Personal history of GIT diseases M/W

8%/12%

Personal history of thyreopathy

0 %/7%

M/W- men/women

Table 2. Descriptive characteristics- family history

Family  history of atopy  M/W

65 % /75%

Family  history of other than atopic diseases  M/W

71%/80%

Family history of psoriasis M/W

3 % /19%

Family history of thyreopathy M/W

10%/45%

Family history of diabetes mellitus M/W

53/59% 

Family history of cancer M/W

36 %/60%

Family history of cardiovascular disease M/W

36%/66%

M/W- men/women

All these patients were genotyped for rs7927894 by conventional PCR method with restriction analysis.

This study was approved by the Committee for Ethics of Medical Experiments on Human Subjects, Faculty of Medicine, Masaryk University, Brno (no. 64/93, 1993) and was performed in adherence to the Declaration of Helsinki Guidelines. Participants gave their written informed consent which has been archived.

Genotyping

Genotyping was performed using PCR and restriction analysis.

Genomic DNA was purified from peripheral blood leukocytes by the standard method using the phenol-chloroform extraction and the proteinase K digestion of cells.

Genotype in rs7927894 polymorphism on chromosome 11q13.5 was detected using PCR reaction (primers 5´- TGT TAA GAA TCC CCA CCT CAC T-3´ and 5´-GCC TCA GTT TCC TCA TGG TAA G-3´) with HINFI restriction analysis. The genotypes were distinguished as CT (9, 85, 106,182 / 9, 85, 288 bp), CC (9, 85, 106,182/9, 85, 106,182 bp) and TT (9, 85, 288/9, 85, 288 bp).

The genotypes were determined by 2% agarose Serva electrophoresis.

Statistics

Statistical analysis was performed using STATISTICA software (StatSoft, version 11). One-tailed Fisher exact test was used for all categorical data, Mann–Whitney U-test and Kruskall-Wallis test for continuous data. Four different modes of inheritance were tried: allele-based additive model (one allele vs. the other), genotype-based dominant (more common homozygote vs. rarer allele carrier), codominant/ recessive (rarer homozygote vs. common allele carrier) and overdominant model (both homozygotes vs. heterozygote).

Results

We did not observe significant differences in genotype distribution and/ or allelic frequencies in the detected polymorphism between men and women (data not presented).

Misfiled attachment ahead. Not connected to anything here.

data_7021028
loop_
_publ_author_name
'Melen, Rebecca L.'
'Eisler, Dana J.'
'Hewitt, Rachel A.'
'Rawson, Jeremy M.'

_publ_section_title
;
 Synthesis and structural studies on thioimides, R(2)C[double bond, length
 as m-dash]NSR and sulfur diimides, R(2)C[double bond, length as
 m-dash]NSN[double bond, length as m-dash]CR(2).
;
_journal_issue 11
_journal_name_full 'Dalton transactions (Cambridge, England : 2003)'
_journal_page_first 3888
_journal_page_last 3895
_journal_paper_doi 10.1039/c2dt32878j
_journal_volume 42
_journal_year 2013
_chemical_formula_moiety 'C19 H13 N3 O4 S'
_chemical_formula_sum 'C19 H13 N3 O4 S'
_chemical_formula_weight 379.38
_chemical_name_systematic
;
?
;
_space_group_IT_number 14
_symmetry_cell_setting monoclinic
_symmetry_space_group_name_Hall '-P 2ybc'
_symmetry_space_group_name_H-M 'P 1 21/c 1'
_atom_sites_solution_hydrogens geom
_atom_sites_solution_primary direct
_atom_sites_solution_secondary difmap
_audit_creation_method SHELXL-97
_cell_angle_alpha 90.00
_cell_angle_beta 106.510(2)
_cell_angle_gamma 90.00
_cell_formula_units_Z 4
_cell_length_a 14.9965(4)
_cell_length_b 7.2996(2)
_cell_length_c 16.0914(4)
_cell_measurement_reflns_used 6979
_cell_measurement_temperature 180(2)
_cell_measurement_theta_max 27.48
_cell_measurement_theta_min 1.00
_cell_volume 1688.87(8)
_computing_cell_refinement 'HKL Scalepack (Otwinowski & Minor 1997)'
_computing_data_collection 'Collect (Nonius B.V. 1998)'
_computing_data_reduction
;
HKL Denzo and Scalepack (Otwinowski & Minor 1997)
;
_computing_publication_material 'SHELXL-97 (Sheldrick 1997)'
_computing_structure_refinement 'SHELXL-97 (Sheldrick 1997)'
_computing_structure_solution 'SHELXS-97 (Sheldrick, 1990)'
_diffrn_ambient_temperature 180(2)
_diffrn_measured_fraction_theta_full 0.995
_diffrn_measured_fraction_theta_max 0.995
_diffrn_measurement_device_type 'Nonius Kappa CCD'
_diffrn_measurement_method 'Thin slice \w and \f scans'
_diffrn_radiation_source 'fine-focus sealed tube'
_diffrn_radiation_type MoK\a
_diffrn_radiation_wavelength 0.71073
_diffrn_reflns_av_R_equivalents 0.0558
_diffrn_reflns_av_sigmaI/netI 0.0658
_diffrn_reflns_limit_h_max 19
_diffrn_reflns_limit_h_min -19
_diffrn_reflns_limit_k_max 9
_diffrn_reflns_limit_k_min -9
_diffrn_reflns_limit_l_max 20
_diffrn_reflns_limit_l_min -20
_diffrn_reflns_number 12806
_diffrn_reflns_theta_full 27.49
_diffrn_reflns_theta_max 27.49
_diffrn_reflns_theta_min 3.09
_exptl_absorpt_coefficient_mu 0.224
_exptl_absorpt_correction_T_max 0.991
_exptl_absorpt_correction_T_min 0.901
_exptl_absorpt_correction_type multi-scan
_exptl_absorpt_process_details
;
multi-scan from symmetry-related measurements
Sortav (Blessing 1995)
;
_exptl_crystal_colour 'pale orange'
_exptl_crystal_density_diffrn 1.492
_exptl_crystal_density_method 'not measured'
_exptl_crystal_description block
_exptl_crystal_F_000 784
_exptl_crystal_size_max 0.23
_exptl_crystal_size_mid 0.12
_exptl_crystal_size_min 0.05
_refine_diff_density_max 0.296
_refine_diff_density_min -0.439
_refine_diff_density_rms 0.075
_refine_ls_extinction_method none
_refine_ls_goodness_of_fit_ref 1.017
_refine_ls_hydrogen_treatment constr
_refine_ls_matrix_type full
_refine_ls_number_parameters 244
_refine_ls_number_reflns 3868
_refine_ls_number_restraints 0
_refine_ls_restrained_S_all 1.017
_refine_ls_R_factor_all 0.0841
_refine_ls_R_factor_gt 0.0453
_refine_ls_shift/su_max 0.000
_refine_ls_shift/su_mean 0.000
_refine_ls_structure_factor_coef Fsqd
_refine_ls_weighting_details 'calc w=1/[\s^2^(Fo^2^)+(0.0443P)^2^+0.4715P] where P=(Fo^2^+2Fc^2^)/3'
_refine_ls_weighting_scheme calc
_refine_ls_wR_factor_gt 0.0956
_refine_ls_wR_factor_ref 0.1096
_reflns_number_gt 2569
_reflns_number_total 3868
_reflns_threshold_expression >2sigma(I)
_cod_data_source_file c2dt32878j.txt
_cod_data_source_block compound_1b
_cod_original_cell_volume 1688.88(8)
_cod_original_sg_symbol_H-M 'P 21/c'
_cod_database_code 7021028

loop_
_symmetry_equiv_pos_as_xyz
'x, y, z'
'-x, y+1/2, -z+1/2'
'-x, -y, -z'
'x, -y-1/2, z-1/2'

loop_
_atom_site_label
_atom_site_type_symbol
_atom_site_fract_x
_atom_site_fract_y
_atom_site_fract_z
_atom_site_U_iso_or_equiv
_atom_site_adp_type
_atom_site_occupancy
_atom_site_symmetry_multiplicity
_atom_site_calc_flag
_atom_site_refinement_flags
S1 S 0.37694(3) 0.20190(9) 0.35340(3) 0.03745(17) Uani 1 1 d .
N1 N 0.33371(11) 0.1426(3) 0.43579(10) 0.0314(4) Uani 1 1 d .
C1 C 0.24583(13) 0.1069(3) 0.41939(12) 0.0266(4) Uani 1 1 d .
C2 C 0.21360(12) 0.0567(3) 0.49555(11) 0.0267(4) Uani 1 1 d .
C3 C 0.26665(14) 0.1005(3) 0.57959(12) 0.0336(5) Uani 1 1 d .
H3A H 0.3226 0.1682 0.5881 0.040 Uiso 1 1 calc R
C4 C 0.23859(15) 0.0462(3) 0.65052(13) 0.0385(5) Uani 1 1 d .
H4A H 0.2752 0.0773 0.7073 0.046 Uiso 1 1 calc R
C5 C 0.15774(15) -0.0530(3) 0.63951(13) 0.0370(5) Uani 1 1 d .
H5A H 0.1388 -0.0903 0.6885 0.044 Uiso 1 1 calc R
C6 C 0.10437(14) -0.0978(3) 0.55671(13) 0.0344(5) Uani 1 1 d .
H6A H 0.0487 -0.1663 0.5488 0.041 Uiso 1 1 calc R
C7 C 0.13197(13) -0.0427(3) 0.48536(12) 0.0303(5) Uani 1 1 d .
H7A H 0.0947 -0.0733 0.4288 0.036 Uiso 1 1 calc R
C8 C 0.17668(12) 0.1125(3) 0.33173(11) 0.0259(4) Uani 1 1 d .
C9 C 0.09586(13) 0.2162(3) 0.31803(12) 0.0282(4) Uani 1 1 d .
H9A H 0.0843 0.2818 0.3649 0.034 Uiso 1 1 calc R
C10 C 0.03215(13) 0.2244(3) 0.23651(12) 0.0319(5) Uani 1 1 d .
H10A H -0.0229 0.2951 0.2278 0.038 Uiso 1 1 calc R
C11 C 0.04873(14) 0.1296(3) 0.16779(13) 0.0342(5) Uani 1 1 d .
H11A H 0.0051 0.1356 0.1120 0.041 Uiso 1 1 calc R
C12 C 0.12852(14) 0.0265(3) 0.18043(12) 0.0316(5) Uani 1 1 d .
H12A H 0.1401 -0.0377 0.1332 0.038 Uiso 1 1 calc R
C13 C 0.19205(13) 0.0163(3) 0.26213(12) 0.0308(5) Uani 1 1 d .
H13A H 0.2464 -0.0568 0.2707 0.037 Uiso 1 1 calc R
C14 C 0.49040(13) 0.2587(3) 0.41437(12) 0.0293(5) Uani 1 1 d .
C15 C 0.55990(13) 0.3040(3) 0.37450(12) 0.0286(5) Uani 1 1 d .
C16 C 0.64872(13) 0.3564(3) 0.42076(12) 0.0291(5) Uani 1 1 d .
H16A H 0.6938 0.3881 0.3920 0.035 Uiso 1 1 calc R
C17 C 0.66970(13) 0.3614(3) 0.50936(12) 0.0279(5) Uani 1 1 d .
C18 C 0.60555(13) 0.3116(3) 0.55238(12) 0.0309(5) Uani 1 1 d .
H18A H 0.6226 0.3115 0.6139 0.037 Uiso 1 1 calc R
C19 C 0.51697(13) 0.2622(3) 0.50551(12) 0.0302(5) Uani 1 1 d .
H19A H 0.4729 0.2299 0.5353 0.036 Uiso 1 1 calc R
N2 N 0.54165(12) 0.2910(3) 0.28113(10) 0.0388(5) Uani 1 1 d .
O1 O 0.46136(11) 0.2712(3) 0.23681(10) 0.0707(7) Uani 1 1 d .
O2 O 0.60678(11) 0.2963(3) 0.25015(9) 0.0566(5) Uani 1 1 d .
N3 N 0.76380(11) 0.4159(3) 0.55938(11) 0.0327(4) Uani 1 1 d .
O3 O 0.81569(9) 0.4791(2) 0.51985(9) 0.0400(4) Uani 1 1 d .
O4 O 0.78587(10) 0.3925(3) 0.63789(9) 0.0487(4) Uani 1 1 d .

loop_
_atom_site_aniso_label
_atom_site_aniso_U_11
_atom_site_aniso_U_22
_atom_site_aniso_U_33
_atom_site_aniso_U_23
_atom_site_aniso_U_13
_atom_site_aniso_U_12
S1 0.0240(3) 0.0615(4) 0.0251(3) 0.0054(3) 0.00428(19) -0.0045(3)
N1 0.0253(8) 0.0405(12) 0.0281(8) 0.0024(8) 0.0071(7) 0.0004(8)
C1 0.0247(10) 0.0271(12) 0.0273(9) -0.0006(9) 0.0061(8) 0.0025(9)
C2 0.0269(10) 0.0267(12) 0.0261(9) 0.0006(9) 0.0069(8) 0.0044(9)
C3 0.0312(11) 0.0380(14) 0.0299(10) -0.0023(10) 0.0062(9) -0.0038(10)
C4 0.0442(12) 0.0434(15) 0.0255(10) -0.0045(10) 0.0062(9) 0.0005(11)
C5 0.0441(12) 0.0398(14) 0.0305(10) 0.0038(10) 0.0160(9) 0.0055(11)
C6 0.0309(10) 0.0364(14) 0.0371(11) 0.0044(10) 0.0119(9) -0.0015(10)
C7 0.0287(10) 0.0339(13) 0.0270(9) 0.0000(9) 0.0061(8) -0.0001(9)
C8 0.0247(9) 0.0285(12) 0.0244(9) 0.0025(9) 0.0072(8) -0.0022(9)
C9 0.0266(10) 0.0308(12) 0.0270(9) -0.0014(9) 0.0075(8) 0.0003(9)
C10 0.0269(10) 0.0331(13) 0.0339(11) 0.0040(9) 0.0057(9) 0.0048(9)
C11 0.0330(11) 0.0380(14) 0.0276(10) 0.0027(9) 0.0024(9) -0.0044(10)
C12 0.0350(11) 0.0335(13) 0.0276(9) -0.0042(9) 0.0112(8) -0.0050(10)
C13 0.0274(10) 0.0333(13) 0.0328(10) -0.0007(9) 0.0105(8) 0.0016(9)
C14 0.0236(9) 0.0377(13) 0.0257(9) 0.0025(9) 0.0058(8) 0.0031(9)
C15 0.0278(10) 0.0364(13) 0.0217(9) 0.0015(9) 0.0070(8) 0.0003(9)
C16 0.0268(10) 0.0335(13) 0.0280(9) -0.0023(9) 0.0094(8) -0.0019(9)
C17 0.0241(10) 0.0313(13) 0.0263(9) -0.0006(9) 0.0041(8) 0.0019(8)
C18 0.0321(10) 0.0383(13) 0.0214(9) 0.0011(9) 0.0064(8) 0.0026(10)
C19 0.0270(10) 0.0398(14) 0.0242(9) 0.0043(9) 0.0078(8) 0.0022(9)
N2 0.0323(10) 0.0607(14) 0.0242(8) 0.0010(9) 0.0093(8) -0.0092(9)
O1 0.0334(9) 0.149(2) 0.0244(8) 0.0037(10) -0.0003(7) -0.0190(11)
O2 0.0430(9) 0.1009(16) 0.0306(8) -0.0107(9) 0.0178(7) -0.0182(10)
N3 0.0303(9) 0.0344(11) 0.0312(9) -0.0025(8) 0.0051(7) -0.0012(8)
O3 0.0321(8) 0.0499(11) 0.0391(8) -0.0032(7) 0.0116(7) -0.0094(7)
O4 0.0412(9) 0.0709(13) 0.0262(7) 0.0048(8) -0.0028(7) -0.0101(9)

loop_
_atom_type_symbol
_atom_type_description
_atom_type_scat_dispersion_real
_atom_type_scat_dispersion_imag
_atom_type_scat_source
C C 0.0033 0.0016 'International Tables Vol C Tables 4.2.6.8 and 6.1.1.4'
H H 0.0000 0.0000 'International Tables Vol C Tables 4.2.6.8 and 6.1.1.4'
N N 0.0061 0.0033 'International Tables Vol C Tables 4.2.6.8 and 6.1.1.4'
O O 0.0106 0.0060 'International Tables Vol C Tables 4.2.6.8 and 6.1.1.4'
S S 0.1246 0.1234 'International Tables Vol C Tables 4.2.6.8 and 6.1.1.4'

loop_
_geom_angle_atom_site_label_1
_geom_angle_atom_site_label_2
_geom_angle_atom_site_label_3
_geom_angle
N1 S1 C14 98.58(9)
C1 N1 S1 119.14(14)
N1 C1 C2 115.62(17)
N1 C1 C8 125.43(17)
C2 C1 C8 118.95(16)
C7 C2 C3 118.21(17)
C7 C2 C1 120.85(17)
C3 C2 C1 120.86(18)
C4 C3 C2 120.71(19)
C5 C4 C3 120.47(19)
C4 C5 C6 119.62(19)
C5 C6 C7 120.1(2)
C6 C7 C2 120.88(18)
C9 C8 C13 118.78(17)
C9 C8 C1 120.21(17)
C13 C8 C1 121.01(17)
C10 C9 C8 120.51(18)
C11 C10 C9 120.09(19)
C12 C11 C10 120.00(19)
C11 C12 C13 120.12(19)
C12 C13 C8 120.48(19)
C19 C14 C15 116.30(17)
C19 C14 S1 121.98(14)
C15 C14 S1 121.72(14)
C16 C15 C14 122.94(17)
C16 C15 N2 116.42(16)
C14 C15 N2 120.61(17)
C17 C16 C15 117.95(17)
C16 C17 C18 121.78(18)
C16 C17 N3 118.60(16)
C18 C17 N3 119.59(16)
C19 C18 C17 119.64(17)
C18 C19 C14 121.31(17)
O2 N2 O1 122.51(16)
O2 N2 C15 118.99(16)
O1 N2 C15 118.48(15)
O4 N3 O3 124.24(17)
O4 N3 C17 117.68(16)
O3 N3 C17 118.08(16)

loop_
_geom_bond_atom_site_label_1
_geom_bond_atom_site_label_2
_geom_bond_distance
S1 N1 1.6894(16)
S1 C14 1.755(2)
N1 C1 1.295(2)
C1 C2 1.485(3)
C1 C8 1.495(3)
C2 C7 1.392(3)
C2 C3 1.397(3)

No significant genotype/ phenotype association was found when AD men and women have been evaluated all together.

After division of the group of patients to men and women, some differences have been observed: in AD women, the CT genotype of polymorphism rs7927894 on chromosome 11q13.5 was more frequently detected in AD women with elevated levels of IgE (OR=4.76, 95% CI 1.19-18.98, P=0.02, Table 3). In AD women, we found a significant association of polymorphism rs7927894 on chromosome 11q13.5 with atopic phenotype: the genotypes CC and TT are 6 times more frequent in AD men with other atopic phenotype compared to AD men without it (OR=6.22, 95% CI 1.212-31.938, P=0.03). At the same time, the TT genotype was 4x more frequent in AD men with positive family history of atopic phenotypes (OR=4.286, 95% CI 0.444-41.364, P=0.05, Table 4).

Table 3. rs7927894 (11q13.5) genotype and IgE levels in AD women

rs7927894 (11q13.5)

No elevated  IgE (<158 IU/ml)

Elevated  IgE (v ³ v158 IU/ml)

Row
Totals

CC

11 (61%)

17 (41%)

28

CT

3 (17%)

20 (49%)

23

TT

4 (22%)

4 (10%)

8

All Grps

18

41

59

Table 4. rs7927894 (11q13.5) genotype and family history of atopy in AD men

rs7927894 (11q13.5)

Family history of atopy

No family history of atopy

Row
Totals

CC

7 (35%)

4 (36%)

11

CT

7 (35%)

7 (64%)

14

TT

6 (30%)

0 (0%)

6

All Grps

20

11

31

Discussion

In addition to FLG, two European GWAS on atopic dermatitis established four susceptibility loci (C11orf30, OVOL1, ACTL9, and RAD50/IL13/KIF3A) [2-3]. Single nucleotide polymorphism rs7927894 appears to mark a genuine eczema susceptibility locus [7]. Recently, polymorphism C11orf30-rs2155219 was found to double the risk of poly-sensitization (specific IgE/4 allergens) [8].

According to our study, the TT genotype in rs7927894 of was 4 times more frequent in AD patients with positive family history of atopic phenotypes, but only in men. Austrian study refers a significant association of the rs7927894 variant on chromosome 11q13.5 with atopic dermatitis. But, genotype-phenotype study analysis revealed no significant association of rs7927894 with early age of onset of the disease, concomitant asthma and allergic rhinoconjunctivitis, total serum IgE levels and family history of atopy [9] which is not in agreement with our results. Different results could be caused by strictly separated statistical analysis of AD men and women data performed in our study.

Other polymorphic sites have been discovered in other QWAS studies [10-11], probably many of them in linkage disequilibrium and with some inter population differences.

We identified significant risky genotypes for some AD phenotypes in rs7927894 polymorphism in patients with AD, differently for adult AD men and women.